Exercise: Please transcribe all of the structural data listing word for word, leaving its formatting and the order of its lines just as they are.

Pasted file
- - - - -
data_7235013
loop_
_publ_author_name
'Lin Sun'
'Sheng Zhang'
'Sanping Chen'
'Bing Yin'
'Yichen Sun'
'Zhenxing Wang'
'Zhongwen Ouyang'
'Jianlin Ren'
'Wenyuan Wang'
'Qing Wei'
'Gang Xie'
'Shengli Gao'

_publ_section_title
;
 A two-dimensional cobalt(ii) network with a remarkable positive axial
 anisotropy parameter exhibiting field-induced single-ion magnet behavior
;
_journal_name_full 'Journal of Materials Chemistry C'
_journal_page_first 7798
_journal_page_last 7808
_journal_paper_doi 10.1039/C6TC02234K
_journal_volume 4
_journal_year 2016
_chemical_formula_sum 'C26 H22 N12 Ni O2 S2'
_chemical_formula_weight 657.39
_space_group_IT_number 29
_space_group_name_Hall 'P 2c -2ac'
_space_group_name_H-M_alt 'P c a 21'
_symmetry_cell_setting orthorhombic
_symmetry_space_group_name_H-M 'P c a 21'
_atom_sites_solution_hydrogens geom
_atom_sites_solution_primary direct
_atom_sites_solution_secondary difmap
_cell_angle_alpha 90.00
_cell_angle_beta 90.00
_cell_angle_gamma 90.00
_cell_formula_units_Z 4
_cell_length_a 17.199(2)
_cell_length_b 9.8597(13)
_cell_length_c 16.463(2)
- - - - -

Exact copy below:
data_7235013
loop_
_publ_author_name
'Lin Sun'
'Sheng Zhang'
'Sanping Chen'
'Bing Yin'
'Yichen Sun'
'Zhenxing Wang'
'Zhongwen Ouyang'
'Jianlin Ren'
'Wenyuan Wang'
'Qing Wei'
'Gang Xie'
'Shengli Gao'

_publ_section_title
;
 A two-dimensional cobalt(ii) network with a remarkable positive axial
 anisotropy parameter exhibiting field-induced single-ion magnet behavior
;
_journal_name_full 'Journal of Materials Chemistry C'
_journal_page_first 7798
_journal_page_last 7808
_journal_paper_doi 10.1039/C6TC02234K
_journal_volume 4
_journal_year 2016
_chemical_formula_sum 'C26 H22 N12 Ni O2 S2'
_chemical_formula_weight 657.39
_space_group_IT_number 29
_space_group_name_Hall 'P 2c -2ac'
_space_group_name_H-M_alt 'P c a 21'
_symmetry_cell_setting orthorhombic
_symmetry_space_group_name_H-M 'P c a 21'
_atom_sites_solution_hydrogens geom
_atom_sites_solution_primary direct
_atom_sites_solution_secondary difmap
_cell_angle_alpha 90.00
_cell_angle_beta 90.00
_cell_angle_gamma 90.00
_cell_formula_units_Z 4
_cell_length_a 17.199(2)
_cell_length_b 9.8597(13)
_cell_length_c 16.463(2)